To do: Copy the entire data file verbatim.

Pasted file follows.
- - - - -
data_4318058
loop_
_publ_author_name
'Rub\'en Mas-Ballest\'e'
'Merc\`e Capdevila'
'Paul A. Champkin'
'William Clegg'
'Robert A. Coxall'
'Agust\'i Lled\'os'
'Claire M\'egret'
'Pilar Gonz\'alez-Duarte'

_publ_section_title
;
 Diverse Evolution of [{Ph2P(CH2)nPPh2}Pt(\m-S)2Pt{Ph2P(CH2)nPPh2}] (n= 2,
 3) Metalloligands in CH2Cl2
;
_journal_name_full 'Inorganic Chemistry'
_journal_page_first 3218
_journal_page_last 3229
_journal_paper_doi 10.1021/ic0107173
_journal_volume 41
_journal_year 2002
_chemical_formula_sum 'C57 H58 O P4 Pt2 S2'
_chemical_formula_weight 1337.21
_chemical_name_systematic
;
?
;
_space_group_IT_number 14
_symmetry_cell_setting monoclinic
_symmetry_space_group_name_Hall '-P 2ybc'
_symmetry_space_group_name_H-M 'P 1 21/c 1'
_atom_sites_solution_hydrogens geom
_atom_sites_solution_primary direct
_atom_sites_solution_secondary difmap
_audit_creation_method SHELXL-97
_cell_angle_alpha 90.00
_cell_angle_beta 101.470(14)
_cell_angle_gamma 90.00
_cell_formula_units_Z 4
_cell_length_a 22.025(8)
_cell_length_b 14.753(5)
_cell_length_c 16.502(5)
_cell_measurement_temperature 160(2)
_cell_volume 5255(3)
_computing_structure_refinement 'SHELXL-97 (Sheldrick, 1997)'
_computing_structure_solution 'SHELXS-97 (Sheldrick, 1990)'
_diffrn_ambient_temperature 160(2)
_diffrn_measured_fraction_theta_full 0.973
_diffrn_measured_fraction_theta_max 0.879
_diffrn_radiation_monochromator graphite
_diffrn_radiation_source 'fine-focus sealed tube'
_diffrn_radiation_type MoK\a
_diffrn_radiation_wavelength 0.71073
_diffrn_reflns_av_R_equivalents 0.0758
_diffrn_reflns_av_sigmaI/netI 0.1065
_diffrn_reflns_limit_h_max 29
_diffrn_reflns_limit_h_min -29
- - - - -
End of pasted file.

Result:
data_4318058
loop_
_publ_author_name
'Rub\'en Mas-Ballest\'e'
'Merc\`e Capdevila'
'Paul A. Champkin'
'William Clegg'
'Robert A. Coxall'
'Agust\'i Lled\'os'
'Claire M\'egret'
'Pilar Gonz\'alez-Duarte'

_publ_section_title
;
 Diverse Evolution of [{Ph2P(CH2)nPPh2}Pt(\m-S)2Pt{Ph2P(CH2)nPPh2}] (n= 2,
 3) Metalloligands in CH2Cl2
;
_journal_name_full 'Inorganic Chemistry'
_journal_page_first 3218
_journal_page_last 3229
_journal_paper_doi 10.1021/ic0107173
_journal_volume 41
_journal_year 2002
_chemical_formula_sum 'C57 H58 O P4 Pt2 S2'
_chemical_formula_weight 1337.21
_chemical_name_systematic
;
?
;
_space_group_IT_number 14
_symmetry_cell_setting monoclinic
_symmetry_space_group_name_Hall '-P 2ybc'
_symmetry_space_group_name_H-M 'P 1 21/c 1'
_atom_sites_solution_hydrogens geom
_atom_sites_solution_primary direct
_atom_sites_solution_secondary difmap
_audit_creation_method SHELXL-97
_cell_angle_alpha 90.00
_cell_angle_beta 101.470(14)
_cell_angle_gamma 90.00
_cell_formula_units_Z 4
_cell_length_a 22.025(8)
_cell_length_b 14.753(5)
_cell_length_c 16.502(5)
_cell_measurement_temperature 160(2)
_cell_volume 5255(3)
_computing_structure_refinement 'SHELXL-97 (Sheldrick, 1997)'
_computing_structure_solution 'SHELXS-97 (Sheldrick, 1990)'
_diffrn_ambient_temperature 160(2)
_diffrn_measured_fraction_theta_full 0.973
_diffrn_measured_fraction_theta_max 0.879
_diffrn_radiation_monochromator graphite
_diffrn_radiation_source 'fine-focus sealed tube'
_diffrn_radiation_type MoK\a
_diffrn_radiation_wavelength 0.71073
_diffrn_reflns_av_R_equivalents 0.0758
_diffrn_reflns_av_sigmaI/netI 0.1065
_diffrn_reflns_limit_h_max 29
_diffrn_reflns_limit_h_min -29